I've seen true-color film shots that make any lens you've ever seen look like a pathetic toy by comparison. Two things I wasn't allowed to see is the lens itself,
or what the film was. Let's just say whatever the film was made the resolution on something like Ektar or Velvia look like shotgun splatter by comparison. In fact,
I wasn't even allowed to know what kind of vessel or plane or whatever had the camera, but I suspect it was a surfaced sub.

Seems like a legend to me. No image, no source, no facts, no nothing.
.

Carsten Wolff
13-Jun-2015, 14:31
True. I forgot how expensive the Zeiss 75/4 is. Here is a PO in an Alphax #5 shutter (http://www.digoliardi.net/super-biogon-3-inch.jpg). With 20/20 hindsight it appears it could have been machined to take a smaller shutter. Both my #5 shutters have broken.

Thats not an Alphax shutter either. :)

Jac@stafford.net
13-Jun-2015, 14:36
Thats not an Alphax shutter either. :)

What is it, then? Did I misspell?

Dan Fromm
13-Jun-2015, 15:12
Originally Posted by Carsten Wolff
Thats not an Alphax shutter either.
What is it, then? Did I misspell?

Ilex, not Alphax. Quite a bad spelling error

Jac@stafford.net
13-Jun-2015, 15:15
Ilex, not Alphax. Quite a bad spelling error

Ach! getting old sucks.

Emmanuel BIGLER
14-Jun-2015, 01:08
Hi!

Thanks all for the nice exchange regarding this ultimate quest for the highest possible number of cy/mm in a photo-chemical detector combined to an ultimate lens.

I fully agree with Drew Wiley that for our photographic uses, we prefer good tonality and a nice gray scale to no-grain. And those microfilms require such a very special low-contrast chemistry in order to deliver some acceptable gray scale. A burden, to say it bluntly: an we can no longer use our own beloved soups!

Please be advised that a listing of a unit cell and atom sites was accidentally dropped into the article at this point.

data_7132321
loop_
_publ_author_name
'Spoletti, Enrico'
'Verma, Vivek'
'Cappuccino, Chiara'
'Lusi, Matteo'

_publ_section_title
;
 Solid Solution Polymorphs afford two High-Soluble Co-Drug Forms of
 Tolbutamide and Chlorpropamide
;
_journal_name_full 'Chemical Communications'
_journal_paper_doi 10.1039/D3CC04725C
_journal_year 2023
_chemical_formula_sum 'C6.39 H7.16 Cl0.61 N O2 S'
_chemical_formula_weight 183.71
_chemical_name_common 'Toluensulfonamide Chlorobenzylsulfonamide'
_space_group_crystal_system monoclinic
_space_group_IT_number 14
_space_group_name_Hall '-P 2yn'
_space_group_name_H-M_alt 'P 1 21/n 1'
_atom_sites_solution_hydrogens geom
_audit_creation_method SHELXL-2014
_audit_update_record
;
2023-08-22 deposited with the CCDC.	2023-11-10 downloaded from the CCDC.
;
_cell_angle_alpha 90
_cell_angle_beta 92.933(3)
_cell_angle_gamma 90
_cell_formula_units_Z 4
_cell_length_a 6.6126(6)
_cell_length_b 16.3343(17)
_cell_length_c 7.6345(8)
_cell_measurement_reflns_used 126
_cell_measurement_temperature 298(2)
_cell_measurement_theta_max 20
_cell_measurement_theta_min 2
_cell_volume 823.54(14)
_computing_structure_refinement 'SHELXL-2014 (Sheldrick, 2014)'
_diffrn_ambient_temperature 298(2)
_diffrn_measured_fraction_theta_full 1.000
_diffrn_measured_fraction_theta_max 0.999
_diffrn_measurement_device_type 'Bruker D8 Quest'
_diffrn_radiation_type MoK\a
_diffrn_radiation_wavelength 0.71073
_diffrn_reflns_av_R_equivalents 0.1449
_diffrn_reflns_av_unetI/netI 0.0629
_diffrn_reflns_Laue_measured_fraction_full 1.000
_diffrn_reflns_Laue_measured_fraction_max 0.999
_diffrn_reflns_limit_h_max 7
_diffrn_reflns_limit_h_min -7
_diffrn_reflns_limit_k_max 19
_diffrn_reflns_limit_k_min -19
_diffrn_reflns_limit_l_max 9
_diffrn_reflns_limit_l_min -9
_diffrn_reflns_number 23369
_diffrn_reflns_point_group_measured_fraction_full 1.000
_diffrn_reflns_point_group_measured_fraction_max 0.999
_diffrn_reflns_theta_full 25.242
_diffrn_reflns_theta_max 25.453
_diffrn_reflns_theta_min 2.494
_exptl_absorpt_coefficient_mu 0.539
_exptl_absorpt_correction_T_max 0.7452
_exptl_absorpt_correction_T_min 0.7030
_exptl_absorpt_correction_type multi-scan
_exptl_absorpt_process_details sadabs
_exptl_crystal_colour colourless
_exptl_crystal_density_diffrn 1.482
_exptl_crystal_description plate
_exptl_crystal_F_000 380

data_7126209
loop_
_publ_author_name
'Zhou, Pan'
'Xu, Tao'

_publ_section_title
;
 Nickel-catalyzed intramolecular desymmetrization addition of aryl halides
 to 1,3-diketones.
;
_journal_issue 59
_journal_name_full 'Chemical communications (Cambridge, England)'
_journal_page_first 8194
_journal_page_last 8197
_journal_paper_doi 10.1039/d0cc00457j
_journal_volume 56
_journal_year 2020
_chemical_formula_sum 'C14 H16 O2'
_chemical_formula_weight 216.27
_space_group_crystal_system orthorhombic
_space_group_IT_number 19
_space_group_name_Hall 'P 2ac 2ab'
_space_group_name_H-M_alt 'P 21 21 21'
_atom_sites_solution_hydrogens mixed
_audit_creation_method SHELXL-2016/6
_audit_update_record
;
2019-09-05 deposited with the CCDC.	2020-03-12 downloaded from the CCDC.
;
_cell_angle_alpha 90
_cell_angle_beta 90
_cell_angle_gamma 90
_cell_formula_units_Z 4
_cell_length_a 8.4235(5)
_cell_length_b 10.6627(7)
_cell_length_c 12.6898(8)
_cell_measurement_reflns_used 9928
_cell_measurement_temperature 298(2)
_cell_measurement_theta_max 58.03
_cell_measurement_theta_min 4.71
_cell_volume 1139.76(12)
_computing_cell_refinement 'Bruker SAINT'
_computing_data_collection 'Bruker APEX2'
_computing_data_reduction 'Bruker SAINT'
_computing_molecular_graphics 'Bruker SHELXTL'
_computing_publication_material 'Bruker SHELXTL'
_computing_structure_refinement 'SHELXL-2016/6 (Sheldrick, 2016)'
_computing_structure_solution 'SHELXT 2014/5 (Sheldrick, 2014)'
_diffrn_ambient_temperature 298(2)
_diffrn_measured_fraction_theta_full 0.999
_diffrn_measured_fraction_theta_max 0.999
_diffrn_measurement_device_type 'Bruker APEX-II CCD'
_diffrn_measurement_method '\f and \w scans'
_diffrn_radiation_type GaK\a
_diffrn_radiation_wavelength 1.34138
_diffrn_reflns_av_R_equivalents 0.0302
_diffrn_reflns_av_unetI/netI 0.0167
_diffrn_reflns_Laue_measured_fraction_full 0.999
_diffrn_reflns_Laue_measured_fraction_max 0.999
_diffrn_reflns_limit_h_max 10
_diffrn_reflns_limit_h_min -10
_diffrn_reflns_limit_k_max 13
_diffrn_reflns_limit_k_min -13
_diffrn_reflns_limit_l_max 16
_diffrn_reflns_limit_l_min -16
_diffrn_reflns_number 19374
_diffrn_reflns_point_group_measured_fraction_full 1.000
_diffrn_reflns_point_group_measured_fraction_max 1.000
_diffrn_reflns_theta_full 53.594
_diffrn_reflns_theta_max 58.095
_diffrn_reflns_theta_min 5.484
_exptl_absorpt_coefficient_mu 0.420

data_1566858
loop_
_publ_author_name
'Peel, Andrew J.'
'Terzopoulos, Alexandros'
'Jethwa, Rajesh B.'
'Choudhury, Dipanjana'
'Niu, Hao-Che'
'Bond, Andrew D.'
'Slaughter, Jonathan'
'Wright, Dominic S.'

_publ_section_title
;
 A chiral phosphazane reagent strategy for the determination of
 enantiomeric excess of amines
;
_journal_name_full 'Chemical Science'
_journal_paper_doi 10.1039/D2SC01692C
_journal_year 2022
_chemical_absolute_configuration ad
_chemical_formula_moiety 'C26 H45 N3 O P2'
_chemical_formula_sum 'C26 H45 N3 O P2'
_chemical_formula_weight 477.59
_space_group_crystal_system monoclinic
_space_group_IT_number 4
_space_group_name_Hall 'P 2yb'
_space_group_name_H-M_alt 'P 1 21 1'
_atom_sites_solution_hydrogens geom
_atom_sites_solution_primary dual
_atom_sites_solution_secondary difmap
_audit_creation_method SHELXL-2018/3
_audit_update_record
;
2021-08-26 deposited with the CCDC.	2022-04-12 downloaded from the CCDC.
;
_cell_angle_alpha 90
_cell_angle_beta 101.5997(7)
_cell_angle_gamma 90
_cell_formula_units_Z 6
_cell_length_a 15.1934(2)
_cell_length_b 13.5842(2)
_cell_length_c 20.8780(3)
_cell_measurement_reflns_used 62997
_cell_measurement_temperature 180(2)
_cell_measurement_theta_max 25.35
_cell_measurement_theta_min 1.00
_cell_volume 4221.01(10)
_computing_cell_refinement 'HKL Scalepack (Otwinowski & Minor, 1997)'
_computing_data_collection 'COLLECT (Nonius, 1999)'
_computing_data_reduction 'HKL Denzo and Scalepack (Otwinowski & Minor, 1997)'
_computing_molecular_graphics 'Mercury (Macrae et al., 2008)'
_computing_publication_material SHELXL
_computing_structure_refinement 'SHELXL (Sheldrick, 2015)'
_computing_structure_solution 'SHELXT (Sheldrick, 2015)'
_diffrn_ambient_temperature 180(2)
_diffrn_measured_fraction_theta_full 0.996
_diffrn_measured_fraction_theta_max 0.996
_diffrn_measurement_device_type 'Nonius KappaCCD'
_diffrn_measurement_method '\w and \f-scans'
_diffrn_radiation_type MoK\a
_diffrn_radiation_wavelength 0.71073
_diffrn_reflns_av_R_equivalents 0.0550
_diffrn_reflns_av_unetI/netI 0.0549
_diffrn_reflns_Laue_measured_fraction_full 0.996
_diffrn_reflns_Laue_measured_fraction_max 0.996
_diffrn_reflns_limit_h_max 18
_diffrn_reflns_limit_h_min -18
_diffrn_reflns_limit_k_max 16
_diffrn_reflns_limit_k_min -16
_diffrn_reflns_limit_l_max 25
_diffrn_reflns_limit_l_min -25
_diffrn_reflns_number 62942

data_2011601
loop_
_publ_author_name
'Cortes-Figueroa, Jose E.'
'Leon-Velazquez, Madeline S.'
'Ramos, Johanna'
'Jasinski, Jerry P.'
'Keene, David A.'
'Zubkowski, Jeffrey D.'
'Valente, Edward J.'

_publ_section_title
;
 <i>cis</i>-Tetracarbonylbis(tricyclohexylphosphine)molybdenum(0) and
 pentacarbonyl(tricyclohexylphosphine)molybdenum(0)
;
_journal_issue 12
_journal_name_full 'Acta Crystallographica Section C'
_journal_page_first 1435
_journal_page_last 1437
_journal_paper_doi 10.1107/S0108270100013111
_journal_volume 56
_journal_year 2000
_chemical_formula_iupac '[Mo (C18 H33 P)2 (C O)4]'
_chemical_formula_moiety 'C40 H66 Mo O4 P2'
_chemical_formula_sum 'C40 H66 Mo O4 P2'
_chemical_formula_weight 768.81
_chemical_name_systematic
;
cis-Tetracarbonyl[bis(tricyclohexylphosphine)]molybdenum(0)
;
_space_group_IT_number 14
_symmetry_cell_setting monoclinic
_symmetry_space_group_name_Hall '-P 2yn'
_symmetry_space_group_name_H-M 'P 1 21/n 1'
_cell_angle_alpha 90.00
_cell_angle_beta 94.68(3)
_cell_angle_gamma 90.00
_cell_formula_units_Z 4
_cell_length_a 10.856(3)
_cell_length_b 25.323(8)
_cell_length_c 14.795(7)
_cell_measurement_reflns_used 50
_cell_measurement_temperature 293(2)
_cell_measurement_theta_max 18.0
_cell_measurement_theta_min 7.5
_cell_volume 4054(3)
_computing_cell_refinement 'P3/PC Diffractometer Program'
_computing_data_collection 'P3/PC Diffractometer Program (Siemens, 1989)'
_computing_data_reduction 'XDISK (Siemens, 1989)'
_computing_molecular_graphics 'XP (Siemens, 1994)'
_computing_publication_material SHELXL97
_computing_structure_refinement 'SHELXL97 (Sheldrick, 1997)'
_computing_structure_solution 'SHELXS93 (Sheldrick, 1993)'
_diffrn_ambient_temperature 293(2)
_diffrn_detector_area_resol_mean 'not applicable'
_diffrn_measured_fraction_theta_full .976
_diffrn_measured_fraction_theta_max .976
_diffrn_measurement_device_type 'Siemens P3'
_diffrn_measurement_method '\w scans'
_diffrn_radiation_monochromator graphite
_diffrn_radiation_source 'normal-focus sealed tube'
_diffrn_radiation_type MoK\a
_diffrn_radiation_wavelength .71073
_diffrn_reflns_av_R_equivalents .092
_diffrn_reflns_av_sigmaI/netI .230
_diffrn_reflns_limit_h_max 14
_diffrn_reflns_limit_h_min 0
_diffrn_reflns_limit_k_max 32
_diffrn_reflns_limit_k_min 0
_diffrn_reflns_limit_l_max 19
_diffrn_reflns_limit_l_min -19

In other terms, at least for Kodak, there is a market for Tri-X film, but no longer for hi-res plates type 1a ;)

Well, not kidding, thanks to Nathan for reminding us the good ol' days of Kodak hi-res plates type 1A in a square 2"-1/2 size. At the time, I was told that type 1A was similar to 649-F, but non-chromatised, blue-sensitive only. I suspect that Kodak had the technology to make those plates before the laser era, and that people experimenting with the first holograms in the sixties naturally used them as commercially available hi-res plates.

It also should be mentioned that hi-res silver halide plates are old stuff, suffice to remember Lippmann plates, fabricated before 1900.

And also, in a totally different resolution range, that photographic paper being a very slow medium exhibits fine silver grains, I would say a few microns in size. But nobody cares for a visual examination of a print!

To continue with the good old days, I can say that actually I have used Hi-Res Kodak type 1A plates during my Ph.D. years, we exposed them to X rays with synchrotron radiation.
Colleagues told us: you are crazy! The plate will be fogged at its maximum density in a microsecond! But since this was not a X-ray film, with an emulsion thickness of a few microns, X-ray sensitivity was exceedingly low. Definitely unusable with a conventional X-ray source.
And exposed to X rays, the type 1A plated retained its no-grain capabilities, and, surprisingly, featured a certain amount of nice gray levels. The X-ray imaging process was contact imaging.
We processed the plates in red safelight with a GEPE COMBI-PLAN tray, with Kodak D-19, a standard high-contrast microfilm developer.
A no-grain silver-halide image seen through an optical microscope is fascinating, this is the reason why, in those years, for my personal photographic activities, inoculated with the no-grain-Hi-res virus, I only swore by AGFA APX 25 and never experienced Tri-X ;-)

I have recently browsed through the Harman-Ilford web site (actually looking for fresh info about their direct-reversal paper, which is back again, this is another story)